Greek, French and English join forces
Had I accidentally happened upon Simpson's, a high street restaurant in Kenilworth, Warwickshire, I would never have chosen to eat there. The kitsch etched glass, the garden furniture look, the wilted flowers and framed clippings from catering magazines would have put me off. Luckily, a colleague, Chris Arnot, wrote to me about the place. We had lunch there recently, and I was reminded that one cannot judge a restaurant by its daffodils. Simpson's is more than a bit special.

It was opened two-and-a-half years ago by one Andreas Antona. As his name might suggest, Mr Antona is of Cypriot extraction. He was born in Sussex, trained in the large hotel kitchens of the Dorchester and the Ritz, and was drawn to the Midlands by his wife, who hails from Warwickshire. This hybrid of Greek, French and English influences shows vividly in Mr Antona's cooking. Simpson's is one of the few restaurants where you might find foie gras, black pudding and kleftico on the same menu. The fact that he trained in hotels shows in two ways: in the elaborate presentation of food on the plate, and in the baking. The bread rolls were excellent, particularly a dark caraway number.

Suitably enough, the staff are English, Greek and French. Our waiter was French, and not averse to a bit of a chat. "The problem with Greek food in Greece is that it has sheeps with everything," he offered. We decided that he meant chips. The problem with the Greek food Simpson's serves in Warwickshire is that it is too far away from London for me to eat there all the time. As a starter, fried slices of halloumi cheese were served with pert salad leaves and artistic little dabs of pesto set about the edge of the plate. The absolute star of the meal was the main course of kleftico, the lamb shoulder moist, firm and full of flavour, not, as one so often finds it, stringy and exhausted by stewing on hotplates. It was served with a potato cake that was perfect, the outside crisp, the inside melting and spudiferously good. Scattered about, again artistically, were vegetables, mainly perfectly cooked green beans.

More of the Greek food when we come to the puddings. Of the starters and main courses, most of the other dishes we sampled were French-style. A fish stew was dense and good. Pot roast chicken served with lentils and Lyons sausages was better: gutsy, well nigh perfect. The meat was exactly right: tender and full of true chicken flavour. The lentils were not a heavy stew, but a loose and light affair in a lightish liquor with nice sour chunks of Lyons sausage.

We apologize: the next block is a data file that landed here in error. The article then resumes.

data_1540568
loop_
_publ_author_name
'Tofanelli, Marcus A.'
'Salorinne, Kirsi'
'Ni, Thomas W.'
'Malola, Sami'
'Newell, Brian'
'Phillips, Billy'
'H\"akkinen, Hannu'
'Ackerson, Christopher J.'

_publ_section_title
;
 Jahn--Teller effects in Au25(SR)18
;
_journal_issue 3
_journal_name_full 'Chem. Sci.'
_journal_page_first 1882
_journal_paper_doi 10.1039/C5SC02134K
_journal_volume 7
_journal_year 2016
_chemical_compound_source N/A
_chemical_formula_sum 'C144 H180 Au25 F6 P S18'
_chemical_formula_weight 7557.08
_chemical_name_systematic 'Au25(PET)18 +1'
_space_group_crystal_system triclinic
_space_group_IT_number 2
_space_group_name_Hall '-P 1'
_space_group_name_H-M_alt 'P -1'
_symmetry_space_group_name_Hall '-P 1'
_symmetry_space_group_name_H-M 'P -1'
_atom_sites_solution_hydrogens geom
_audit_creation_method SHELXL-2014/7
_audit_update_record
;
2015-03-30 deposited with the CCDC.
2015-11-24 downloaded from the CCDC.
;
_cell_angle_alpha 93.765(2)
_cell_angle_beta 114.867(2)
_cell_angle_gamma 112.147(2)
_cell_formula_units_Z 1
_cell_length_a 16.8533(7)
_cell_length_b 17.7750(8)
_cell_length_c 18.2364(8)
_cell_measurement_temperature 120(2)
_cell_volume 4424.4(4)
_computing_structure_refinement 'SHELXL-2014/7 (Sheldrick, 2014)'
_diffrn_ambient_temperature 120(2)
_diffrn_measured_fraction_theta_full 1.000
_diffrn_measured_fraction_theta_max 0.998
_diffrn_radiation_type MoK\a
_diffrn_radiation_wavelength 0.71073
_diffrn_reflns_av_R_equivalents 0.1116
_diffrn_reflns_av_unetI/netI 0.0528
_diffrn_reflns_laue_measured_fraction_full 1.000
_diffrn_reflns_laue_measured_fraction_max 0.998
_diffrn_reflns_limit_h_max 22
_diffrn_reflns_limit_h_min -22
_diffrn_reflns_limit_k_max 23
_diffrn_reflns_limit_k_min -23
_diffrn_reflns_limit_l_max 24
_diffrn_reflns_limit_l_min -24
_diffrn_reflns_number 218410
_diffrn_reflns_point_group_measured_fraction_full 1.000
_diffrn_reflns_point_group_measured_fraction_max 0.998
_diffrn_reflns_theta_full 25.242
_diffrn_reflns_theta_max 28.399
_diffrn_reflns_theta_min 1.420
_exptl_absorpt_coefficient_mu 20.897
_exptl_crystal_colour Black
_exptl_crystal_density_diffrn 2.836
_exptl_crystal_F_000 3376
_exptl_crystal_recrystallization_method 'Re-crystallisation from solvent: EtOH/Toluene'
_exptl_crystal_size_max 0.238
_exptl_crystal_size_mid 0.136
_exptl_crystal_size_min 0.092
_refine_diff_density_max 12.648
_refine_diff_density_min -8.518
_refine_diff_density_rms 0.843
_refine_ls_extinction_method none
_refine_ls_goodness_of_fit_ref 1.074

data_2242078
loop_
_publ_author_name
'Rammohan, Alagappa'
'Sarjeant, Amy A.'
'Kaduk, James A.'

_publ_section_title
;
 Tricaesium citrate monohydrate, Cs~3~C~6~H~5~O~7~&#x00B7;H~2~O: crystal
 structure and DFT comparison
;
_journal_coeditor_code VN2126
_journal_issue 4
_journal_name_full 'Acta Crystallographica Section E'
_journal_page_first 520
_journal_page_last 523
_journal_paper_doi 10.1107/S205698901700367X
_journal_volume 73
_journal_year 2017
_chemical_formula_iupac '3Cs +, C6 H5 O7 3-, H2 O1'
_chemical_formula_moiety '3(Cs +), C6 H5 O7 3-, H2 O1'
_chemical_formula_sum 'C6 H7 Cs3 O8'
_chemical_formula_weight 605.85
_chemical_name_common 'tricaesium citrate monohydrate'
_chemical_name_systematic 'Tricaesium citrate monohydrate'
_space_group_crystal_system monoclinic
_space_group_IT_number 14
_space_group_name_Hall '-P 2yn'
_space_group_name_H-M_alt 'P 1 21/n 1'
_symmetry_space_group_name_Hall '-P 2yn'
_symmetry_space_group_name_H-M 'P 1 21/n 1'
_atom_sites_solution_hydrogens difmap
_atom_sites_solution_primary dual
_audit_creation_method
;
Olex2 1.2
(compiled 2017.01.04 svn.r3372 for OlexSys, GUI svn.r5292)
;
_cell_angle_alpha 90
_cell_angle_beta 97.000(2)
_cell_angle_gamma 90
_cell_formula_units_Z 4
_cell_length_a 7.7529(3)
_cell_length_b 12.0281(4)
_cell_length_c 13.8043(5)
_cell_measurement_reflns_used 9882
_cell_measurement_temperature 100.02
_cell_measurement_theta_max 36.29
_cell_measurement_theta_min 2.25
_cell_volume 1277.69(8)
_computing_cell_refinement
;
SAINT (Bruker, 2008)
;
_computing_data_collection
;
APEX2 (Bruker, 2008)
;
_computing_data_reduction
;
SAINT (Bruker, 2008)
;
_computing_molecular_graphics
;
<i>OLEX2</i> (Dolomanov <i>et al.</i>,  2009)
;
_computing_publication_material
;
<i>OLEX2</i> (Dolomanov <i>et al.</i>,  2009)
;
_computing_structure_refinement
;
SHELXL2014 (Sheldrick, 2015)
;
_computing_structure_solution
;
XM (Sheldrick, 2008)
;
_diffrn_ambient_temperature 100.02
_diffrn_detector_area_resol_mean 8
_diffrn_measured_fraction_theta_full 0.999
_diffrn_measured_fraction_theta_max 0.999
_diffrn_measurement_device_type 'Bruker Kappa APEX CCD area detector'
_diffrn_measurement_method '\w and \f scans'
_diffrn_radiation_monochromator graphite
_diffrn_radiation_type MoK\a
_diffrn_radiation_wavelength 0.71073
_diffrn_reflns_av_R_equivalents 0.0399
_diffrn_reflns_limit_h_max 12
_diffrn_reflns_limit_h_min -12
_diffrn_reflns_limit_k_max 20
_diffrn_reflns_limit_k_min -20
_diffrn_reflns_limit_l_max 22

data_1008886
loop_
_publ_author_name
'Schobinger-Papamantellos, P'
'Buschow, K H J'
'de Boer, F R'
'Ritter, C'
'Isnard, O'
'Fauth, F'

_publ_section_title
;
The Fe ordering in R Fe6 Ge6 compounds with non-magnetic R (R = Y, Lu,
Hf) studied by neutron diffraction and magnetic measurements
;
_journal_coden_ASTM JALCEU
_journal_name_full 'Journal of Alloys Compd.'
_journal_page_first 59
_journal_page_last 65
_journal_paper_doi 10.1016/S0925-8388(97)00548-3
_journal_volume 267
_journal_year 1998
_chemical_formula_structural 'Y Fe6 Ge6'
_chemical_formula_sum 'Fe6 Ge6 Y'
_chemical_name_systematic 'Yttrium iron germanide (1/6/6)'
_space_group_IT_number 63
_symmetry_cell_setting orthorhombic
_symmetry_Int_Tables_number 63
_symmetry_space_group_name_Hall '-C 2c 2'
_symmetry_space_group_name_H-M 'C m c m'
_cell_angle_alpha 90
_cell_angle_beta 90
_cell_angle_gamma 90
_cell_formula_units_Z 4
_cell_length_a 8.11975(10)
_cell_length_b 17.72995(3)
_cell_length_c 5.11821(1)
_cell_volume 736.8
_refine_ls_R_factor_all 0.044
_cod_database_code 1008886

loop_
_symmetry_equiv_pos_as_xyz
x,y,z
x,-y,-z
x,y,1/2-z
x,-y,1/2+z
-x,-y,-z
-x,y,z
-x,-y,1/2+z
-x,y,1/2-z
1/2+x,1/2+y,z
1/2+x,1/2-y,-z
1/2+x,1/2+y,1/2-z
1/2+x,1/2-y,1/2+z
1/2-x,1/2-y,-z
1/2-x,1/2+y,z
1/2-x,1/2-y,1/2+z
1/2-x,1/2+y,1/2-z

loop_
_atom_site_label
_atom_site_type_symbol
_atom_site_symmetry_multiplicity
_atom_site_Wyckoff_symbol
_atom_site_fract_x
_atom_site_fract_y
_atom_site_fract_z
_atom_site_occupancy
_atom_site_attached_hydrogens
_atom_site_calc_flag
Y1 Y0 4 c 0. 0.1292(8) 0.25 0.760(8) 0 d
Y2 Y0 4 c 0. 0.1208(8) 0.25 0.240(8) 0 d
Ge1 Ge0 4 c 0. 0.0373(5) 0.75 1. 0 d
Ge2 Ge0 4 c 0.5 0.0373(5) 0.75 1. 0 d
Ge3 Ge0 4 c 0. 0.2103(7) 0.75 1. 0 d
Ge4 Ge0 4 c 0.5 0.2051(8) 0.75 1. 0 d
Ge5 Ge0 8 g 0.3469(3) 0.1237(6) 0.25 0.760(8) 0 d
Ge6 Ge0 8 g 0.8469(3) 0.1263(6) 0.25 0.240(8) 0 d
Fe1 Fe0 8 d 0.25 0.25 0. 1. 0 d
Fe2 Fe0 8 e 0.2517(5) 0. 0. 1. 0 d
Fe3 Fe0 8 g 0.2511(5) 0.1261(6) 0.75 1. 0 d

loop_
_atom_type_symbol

It interests me that the thing I liked the least, make that actively disliked, is, according to Mr Antona, his most popular dish. Described on the menu as "sea bass with king prawns and lobster minestrone", even the name makes me shudder. It is shades of panaches, delices and grand selections de this and de that, generally of seafood, invariably involving too much of everything except good sense. Sea bass is a noble fish. Here is it debased by dispatching it into a mismatched fray of ingredients. First, at the base of a deep plate, is some mash. This is covered over by a stock, or the lobster "minestrone". There are chunks of prawn. The char-grilled sea bass is sent wading in the centre of all this. Why char grill bass, then drown it? Why submerge mashed potatoes in lobster stock? Why scatter fried basil leaves over it? Why, why, why is this popular? I suspect it is ordered frequently because it sounds luxurious. I wonder, however, if this creation is ever ordered twice by the same person.

Puddings were fine. Not great. Fine. The crust of a lemon tart was not crisp, the filling a bit overcooked. Partnering it with lime sorbet might sound appealing, but lemons and limes only go well together in a fruit bowl. As flavourings, they cancel one another out. A chocolate cheese cake was unexceptional. Most interesting was a Greek offering called "kadafi". "Everyone pronounces it like the colonel," says Mr Antona. In fact, it is pronounced "kay-dee-feen". It tastes as exotic as it sounds. Finely shredded pastry, like shredded wheat, is served with a pink mix of fromage frais and boozy cherries on a dramatic dark plate, dusted with powdered sugar. This is showy food, to my mind more thrilling to the eye than mouth.

Pricing is straightforward. Two courses cost pounds 16.95, three pounds 19.95. There are eight choices for each course: quite a feat for a small restaurant. More impressive is the breadth of styles which Mr Antona confidently covers, the honest generosity of his portions and inclusion of vegetables within these courses rather than as expensive "extras".

Our French waiter served us quickly, graciously and cheerfully. On his recommendation, we ordered the "wine of the week", Domaine la Molle, a chardonnay, a Vin de Pays d'Oc, meaning it came from southern France. This was very good, if not pounds 15.95 good (more like pounds 7 to pounds 8 good in a restaurant, and pounds 2.50 to pounds 3 good in an off license). I prefer to think that the haste with which the waiter refilled our glass was a desire to serve, not make us drunk and sell more wine. The tipsy ladies I encountered in the loos seemed to have had the same sort of service. In any case, espressos were strong, good and needed